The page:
clock menu more-arrow no yes mobile

Filed under:

COUNTDOWN TO KENOSHA Question No. 9: Will the defensive line hold up without Dean Lowry and Deonte Gibson?

NCAA Football: Ball State at Northwestern Caylor Arnold-USA TODAY Sports

Northwestern officially started its 2016 season by kicking off training camp with a team meeting on Sunday, August 7. The team will be in Evanston for a week and then head up to Kenosha, Wisconsin, for a grueling week of workouts and practices in the summer heat, a time for the team to come together on and off the field. Kenosha will go a long way in determining who wins key position battles, who ends up where on the depth chart and much, much more. It’s the equivalent of NFL training camp, except compressed into about one week. We count down the biggest questions—two per day—facing Pat Fitzgerald’s team heading into camp.

We continue the countdown with No. 9: How will the defensive line—especially the ends—hold up?

Last year, Dean Lowry and Deonte Gibson combined for up over 90 tackles, collected an absurd 26 tackles for loss, and recorded a 12.0 sacks between the two of them. Gibson’s 9.0 sacks were fourth-most in Northwestern single-season history, and he was an All-Big Ten third-team honoree. Lowry, meanwhile, had one of the most impressive seasons for a defensive lineman in recent Northwestern history, earning second-team All-Big Ten honors. He had six tackles for loss in one game against Nebraska, and went on the be drafted in the fourth round by the Green Bay Packers in April.

But now both of those guys are gone. Luckily for Northwestern, the cupboard is nowhere near bare. Ifeadi Odenigbo and Xavier Washington both saw significant playing time last year, not only as pass rush specialists, but even on first and second down as Pat Fitzgerald tried to keep his players in the trenches fresh.

Still, defensive end is one of the more concerning positions on the team and probably the most concerning position group on the defensive side of the ball, especially considering the lack of depth. It’s one thing to have to replace two outstanding starters. It’s another thing to replace them and have no experience behind the replacements. Given how much Odenigbo and Washington played last year, it seems as if guys who have not played a down of college football—redshirt freshmen Joe Gaziano and Trent Goens and even perhaps true freshman Tommy Carnifax—will play a major role while Odenigbo and Washington take a breather.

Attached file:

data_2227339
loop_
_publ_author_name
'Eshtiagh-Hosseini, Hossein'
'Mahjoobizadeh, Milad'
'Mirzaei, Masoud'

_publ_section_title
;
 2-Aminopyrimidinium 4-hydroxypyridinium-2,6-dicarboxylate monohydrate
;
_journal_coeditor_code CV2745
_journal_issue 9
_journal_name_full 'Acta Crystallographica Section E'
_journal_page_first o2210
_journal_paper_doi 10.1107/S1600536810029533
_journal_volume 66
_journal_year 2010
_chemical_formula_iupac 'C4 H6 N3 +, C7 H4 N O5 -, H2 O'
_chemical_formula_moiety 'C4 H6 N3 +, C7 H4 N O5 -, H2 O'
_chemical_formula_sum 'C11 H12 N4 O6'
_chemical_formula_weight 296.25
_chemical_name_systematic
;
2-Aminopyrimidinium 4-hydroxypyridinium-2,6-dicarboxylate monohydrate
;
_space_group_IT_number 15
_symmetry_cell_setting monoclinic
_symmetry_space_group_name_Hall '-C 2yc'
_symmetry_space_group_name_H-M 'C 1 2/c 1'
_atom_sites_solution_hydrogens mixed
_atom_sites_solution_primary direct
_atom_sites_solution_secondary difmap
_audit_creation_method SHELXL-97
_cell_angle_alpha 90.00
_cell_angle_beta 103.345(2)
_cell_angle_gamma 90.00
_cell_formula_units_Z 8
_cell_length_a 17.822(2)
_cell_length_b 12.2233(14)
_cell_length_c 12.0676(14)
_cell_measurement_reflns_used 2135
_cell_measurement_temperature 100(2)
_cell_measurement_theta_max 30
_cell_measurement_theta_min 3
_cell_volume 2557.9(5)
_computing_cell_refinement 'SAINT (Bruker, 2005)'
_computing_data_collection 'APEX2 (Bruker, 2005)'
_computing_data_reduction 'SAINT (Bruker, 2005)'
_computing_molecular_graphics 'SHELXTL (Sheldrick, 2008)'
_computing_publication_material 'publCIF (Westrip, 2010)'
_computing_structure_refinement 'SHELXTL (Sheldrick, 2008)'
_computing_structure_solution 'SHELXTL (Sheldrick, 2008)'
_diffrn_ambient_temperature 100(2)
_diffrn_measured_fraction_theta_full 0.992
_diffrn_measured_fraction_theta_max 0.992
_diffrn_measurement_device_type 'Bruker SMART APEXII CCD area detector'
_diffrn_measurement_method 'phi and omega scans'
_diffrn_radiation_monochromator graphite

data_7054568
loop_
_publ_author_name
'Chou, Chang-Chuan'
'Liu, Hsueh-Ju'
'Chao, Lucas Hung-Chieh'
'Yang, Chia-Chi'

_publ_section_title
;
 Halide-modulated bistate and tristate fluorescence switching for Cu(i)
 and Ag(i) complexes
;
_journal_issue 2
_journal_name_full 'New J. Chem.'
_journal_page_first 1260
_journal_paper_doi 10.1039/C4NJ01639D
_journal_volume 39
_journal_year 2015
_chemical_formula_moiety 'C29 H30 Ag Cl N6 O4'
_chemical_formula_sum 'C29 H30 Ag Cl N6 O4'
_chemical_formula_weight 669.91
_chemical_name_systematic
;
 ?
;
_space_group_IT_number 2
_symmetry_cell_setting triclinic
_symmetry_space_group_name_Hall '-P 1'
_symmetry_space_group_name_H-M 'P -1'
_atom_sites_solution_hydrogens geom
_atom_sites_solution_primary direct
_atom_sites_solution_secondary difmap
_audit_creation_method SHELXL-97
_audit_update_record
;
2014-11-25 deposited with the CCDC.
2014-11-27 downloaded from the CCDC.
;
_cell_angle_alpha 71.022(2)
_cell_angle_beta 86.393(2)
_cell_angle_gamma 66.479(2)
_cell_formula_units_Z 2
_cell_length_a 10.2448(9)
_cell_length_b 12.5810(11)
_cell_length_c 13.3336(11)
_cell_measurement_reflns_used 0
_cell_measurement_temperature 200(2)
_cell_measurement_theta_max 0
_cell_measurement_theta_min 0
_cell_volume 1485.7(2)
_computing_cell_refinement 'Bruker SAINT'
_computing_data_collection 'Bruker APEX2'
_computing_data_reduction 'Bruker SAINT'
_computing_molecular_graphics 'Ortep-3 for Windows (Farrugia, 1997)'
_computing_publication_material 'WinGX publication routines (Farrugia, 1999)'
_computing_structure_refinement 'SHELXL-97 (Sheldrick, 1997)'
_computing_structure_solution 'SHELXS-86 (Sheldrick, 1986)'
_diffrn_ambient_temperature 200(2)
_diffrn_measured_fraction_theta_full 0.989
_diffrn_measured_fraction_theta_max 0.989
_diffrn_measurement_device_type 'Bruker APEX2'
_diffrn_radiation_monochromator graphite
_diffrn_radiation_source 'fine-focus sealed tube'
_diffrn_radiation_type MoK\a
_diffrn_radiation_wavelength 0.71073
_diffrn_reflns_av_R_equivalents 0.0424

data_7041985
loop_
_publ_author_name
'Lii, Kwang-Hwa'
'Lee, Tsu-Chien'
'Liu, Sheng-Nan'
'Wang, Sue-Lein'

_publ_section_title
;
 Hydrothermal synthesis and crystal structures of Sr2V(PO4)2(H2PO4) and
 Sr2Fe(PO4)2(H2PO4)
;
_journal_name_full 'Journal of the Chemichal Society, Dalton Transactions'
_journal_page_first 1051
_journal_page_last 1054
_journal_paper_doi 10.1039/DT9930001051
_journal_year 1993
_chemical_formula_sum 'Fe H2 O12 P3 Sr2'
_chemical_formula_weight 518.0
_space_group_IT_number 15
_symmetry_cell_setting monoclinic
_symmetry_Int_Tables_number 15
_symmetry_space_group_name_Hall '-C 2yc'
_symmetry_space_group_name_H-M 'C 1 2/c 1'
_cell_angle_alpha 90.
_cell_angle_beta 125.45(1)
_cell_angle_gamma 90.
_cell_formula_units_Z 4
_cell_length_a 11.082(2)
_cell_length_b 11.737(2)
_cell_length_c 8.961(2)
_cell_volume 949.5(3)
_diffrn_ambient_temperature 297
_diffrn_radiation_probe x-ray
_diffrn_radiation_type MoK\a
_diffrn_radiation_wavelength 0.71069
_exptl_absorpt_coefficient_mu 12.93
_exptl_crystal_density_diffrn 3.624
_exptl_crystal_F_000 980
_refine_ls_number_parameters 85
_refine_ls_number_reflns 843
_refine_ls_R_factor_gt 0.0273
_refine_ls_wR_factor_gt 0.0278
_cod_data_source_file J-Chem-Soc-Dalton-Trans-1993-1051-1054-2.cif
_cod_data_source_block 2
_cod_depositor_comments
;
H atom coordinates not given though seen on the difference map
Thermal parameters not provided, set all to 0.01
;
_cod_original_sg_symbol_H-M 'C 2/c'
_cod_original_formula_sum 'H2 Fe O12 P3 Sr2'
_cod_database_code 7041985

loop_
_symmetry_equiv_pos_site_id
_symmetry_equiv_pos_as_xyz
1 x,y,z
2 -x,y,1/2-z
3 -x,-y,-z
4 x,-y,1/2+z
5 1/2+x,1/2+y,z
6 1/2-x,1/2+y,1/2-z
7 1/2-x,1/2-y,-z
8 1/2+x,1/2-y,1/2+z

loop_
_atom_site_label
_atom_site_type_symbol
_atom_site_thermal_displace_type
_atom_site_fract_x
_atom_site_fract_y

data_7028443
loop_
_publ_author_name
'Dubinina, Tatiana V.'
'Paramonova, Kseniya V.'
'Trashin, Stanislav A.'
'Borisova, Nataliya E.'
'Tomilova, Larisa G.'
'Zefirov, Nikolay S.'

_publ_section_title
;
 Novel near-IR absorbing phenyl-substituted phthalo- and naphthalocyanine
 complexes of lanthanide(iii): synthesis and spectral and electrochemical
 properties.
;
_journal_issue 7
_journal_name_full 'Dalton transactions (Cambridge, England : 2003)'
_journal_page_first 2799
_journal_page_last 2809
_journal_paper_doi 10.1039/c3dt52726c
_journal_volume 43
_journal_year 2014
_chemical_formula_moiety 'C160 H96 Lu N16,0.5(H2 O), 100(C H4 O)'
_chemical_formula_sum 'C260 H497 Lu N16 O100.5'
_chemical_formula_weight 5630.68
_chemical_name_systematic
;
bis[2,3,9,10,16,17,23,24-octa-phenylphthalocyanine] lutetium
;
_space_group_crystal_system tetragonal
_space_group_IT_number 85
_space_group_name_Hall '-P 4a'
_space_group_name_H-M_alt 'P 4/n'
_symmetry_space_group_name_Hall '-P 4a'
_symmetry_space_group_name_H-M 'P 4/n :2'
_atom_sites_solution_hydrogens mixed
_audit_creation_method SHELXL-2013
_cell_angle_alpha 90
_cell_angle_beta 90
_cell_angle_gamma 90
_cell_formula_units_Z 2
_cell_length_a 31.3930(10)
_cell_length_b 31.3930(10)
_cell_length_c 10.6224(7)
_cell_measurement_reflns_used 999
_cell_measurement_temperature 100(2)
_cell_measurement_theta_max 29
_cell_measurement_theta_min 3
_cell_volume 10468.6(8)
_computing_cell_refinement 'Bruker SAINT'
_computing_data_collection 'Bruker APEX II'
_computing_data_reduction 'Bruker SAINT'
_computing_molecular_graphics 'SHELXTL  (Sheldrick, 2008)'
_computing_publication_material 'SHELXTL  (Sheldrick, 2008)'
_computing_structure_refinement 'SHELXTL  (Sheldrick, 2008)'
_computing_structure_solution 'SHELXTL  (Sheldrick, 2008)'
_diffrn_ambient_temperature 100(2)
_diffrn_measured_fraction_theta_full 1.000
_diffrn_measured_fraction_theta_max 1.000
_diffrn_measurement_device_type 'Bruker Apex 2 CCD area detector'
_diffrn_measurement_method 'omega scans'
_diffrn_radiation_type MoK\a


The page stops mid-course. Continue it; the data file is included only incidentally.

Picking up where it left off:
All-American middle linebacker Anthony Walker doesn’t expect much of a dropoff if any, though. From Ian McCafferty’s story at Media Days:

"If you want to rebuild, we don’t call it rebuilding," said Walker. "You don’t lose and just say ‘oh, now we have to rebuild,’ no, you have to have guys step up and just do what they do."

Part of the reason why the concerns at defensive end may be alleviated is the impressive talent and depth at defensive tackle. Tyler Lancaster burst onto the scene last year as a guy with outstanding strength and impressive mobility given 6-foot-3, 310-pound frame. C.J. Robbins, a sixth-year veteran, is a solid run defender. And unlike the defensive ends, this group also has strength in numbers. Jordan Thompson showed flashes as a freshman. Greg Kuhar is a solid veteran space-eater. Overall, the unit looks to be as good if not better than last year.

Training camp will not only show if Odenigbo and Washington are up to the task of somewhat filling the large shoes of Gibson and Lowry, but will determine who are the primary backups as well. Having experienced backups—as Northwestern did at defensive end last year—is not a luxury the Wildcats will be afforded this year.

Two years ago, Deonte Gibson recorded 14 tackles and one sack—the same numbers Xavier Washington had last year—before having a monster 2015. Two years ago, few people mentioned Dean Lowry as one of the top defensive linemen in the Big Ten, but that’s exactly what he became last year. With outstanding athleticism and now three years of experience in Evanston, Ifeadi Odenibo could be on the same path. While fulfilling their shoes will be a major challenge, it’s certainly not out of the realm of possibility that they will do a solid job. If the young depth behind them develops and the interior line continues its terrific play, the dropoff from last year may not be as exaggerated as feared.

With over three weeks to go until the regular season, training camp will provide all players with ample time to prove themselves. And for Northwestern to be similarly successful as it was last year, the defensive ends in particular will have to do just that.